Toronto stylist Jonathan Torch, founder of the Curly Hair Solutions line of products, says he never thought he'd become an expert on cutting curly hair. But he had one curly-headed customer with bulky, unmanageable hair and he made it his mission to find a cut that could help her get the haircut she desired.
What Torch discovered was that he didn't need to cut every strand of hair. He needed to cut the pieces that could reduce the bulk, but cut them in a way that was invisible to the eye. And he needed to be able to cut these same pieces every time she came in
"You have to look at each curl as an individual," Torch says. "I worked on a system I could customize for each person."
So Torch began to study curly hair. He studied the way it looked wet and dry; he worked with tight curls and loose waves. He learned about shrinkage and frizz and curl formation. He learned how to create different layers of ringlets. He learned to play with the hair to see what it wanted to do. And he learned to throw some old ideas out the window — ideas that were the holy grail for cutting straight hair.
"You can't cut curly hair accurately," Torch says. "Learning to break the rules and to cut hair unevenly is foreign to hairdressers. You have to change your whole thought process."
It has happened to all of us curlyheads at least once. We encounter a stylist who swears she can cut curly hair, only to have our hair end up too short, too uneven, too puffy or just altogether an unmanageable mess.
In too many cases, the problem stems from bad training or a lack of training altogether. Most beauty schools don't have the time to teach stylists how to work with curly hair. So many stylists attempt to cut curls just as they would straight hair or wavy hair. And they learn the hard way that it just doesn't work.
"Schools don't teach how to cut curly hair," says Ouidad, the "Queen of Curl," who developed a carve-and-slice technique to cut curly hair.
But a growing number of stylists have developed their own techniques for cutting curls — techniques learned through years of studying and working with hundreds of curlyheads. What they have found is that to cut curly hair well is as much an art as it is a science.
"There's a period of illumination that happens when people realize they can cut curly hair," says Chris Baran, global artistic director for design at Redken International. "They discover the beauty that goes on with it."
Baran says the key to cutting curls is to think of the head of hair as positive and negative space. With positive, you can't see through it. With negative, you can.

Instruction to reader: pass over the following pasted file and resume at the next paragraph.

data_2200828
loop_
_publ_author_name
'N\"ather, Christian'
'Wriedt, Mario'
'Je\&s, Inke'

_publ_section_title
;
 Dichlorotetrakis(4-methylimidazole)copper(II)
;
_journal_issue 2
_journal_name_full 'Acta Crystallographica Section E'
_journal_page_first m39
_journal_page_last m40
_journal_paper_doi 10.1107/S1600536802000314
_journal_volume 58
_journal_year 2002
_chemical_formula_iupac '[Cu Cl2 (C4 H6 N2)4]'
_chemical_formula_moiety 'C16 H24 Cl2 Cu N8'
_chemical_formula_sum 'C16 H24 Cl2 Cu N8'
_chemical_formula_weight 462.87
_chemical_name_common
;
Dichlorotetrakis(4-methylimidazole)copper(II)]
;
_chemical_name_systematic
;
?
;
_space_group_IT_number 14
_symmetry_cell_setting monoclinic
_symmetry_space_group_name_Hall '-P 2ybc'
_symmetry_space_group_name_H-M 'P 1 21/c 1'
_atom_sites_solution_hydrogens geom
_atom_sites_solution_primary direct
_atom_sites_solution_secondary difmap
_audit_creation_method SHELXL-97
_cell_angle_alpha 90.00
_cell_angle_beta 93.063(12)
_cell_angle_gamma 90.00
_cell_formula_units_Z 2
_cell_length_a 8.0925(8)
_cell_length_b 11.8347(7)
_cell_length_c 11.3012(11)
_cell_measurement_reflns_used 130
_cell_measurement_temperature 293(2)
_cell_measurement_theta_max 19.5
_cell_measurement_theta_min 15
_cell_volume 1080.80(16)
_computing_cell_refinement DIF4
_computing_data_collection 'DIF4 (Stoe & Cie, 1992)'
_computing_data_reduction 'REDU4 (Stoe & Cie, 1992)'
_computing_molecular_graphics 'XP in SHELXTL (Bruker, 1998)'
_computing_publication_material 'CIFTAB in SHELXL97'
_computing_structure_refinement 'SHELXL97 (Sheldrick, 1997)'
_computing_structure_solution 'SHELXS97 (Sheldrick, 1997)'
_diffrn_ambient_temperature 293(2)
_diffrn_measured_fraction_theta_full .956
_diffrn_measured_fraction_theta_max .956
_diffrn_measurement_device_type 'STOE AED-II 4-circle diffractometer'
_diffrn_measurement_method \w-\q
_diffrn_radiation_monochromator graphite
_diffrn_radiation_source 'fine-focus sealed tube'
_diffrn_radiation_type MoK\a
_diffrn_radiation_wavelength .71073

"That's what gives the hair the degree of sensuality — that edge that people with straight hair don't have," Baran he says. "The trick is figuring out how to cut it to put it in."
Austin stylist David Moreno, who has developed a large and loyal following of curlyheaded clients, says he likes to cut curly hair dry because wet hair can be deceiving. As he cuts, he creates an imaginary shape, cutting the hair outside of that shape, creating invisible layers. He likes to cut the hair on an angle to encourage the curl to wrap around itself. He's a firm believer that every hair doesn't need to be cut every time — a philosophy he calls his "Bonsai Theory."
"What we're trying to do is get texture," Moreno says.
Stylists well versed in ringlets have learned about shrinkage and have developed their own techniques to adjust for it.
John Blaine, a stylist at Yutaka Salon in West Hollywood, says likes to start cutting with the hair wet, but finishes with it dry. He only cuts half as much as he would with straight hair.
"You can really see how much shrinkage there is with the hair," he says.
Some techniques absolutely don't work with curls. Layers may turn into ledges. A texturizing razor may create a dreadful headful of frizz if used on tight curls. Without the right shape, a head of curls can look like a pyramid.
"You can't cut curly hair blunt," Ouidad says. "You have to cut it in angles."
Not every stylist is well suited to cutting curls, Torch says.
"They become frustrated by tangles, by the dryness, by the unpredictability," he says. "With straight hair, they can get that one bang to fall into that same position every single day. But that curly hair may never go into that position again. For people with curly hair, control is never going to happen."
"I can't train a stylist until they develop a passion for curly hair," Torch says.
Younger hairdressers, he says, seem more eager and less fearful of working with curls. They have also grown up at a time when curls are more prevalent in Hollywood and on the fashion runways. They see them as something to play up rather than something to fight, he says.
"The next generation of hairdressers may not be afraid of curly hair," he says.
Kelli McClain, a stylist with INNU in Austin, has developed just such a passion for curly hair.
"In school we learned the bare minimum," McClain says. "The mannequins in school all have straight hair."
So the curlyhead has taught herself how to work with curls.
"It's like sculpting — like trimming shrubbery," McClain says. "You have to cut it and see where it falls. You have to cut the right hairs and look at it from all different angles."
Even those considered the best at cutting curls say they are continually learning new things.
"The past 10 years, I've learned how to control the bulk and create a perfect canvas," Torch says. "The next few years, I want to start playing around with design to come up with fresh styles for curly hair."